The Great Stink at its Worst
The rapid growth of Londonís population over the preceding centuries, the poverty of many of its citizens, unable to afford the emptying of their cesspits, and wholly inadequate sanitation generally reached its height of foulness in June 1858 in what is called The Great Stink.
A bad situation had been worsened recently, paradoxically perhaps, by the introduction of flushing toilets, increasing the volume of waste-water and causing overflowing of cesspools. Lovely. Cholera had become an ever-present disease. The topper was the heat-wave in the early summer of 1858, the open sewer that was the slow-flowing Thames giving off a stench so foul that it was even noticed by politicians in Parliament, who bravely planned along with the law courts to evacuate the capital.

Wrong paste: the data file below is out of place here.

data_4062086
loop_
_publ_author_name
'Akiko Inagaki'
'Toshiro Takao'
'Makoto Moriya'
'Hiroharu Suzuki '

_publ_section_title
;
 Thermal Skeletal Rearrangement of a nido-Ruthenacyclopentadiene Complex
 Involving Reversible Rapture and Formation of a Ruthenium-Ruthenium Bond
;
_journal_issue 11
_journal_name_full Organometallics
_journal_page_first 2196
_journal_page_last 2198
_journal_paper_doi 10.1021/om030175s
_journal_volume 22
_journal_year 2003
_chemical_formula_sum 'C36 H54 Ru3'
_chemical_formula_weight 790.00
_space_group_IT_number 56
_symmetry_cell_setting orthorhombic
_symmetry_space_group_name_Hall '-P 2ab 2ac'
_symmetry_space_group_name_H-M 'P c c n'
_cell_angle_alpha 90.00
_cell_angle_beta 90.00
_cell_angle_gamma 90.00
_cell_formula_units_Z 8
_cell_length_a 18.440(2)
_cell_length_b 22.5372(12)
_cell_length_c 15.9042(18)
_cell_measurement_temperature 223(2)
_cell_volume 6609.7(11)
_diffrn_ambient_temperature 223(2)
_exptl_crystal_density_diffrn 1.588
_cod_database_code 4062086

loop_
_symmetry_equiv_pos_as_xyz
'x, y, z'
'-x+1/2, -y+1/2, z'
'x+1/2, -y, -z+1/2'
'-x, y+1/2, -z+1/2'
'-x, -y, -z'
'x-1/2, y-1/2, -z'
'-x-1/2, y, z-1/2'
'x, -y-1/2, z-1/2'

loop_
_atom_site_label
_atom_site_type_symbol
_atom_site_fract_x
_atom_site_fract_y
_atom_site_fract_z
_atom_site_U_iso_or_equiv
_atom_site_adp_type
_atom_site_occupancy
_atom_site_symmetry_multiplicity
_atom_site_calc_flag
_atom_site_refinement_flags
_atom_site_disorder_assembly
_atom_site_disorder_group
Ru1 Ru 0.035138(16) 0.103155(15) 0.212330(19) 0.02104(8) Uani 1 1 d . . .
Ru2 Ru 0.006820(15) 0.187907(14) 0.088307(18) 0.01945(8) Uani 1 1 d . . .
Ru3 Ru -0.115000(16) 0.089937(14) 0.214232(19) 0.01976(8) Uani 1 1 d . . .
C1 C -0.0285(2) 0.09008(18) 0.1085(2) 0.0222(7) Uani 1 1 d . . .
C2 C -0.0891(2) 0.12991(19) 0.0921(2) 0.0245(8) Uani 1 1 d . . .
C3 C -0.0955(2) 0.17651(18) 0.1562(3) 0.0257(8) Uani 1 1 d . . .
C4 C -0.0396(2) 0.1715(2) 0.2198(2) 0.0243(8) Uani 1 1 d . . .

Itís an ill-wind (a particularly vile one in this case) that brings no good. To cure the problem the great civil engineer Sir Joseph Bazalgette designed and built an entire sewer system for the capital, his scheme involving the creation of the Embankment to provide a route for major Sewage pipes (with great foresight he made them far larger than expected use dictated, thus they still function satisfactorily today), and huge pumping stations at Abbey Mills, Deptford , Erith and Chelsea . The Embankment allowed room for expansion of Londonís underground, and by reducing the width of the river Thames hastened its flow, in effect increasing its flushing power.
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From maggie on 11th December 2012
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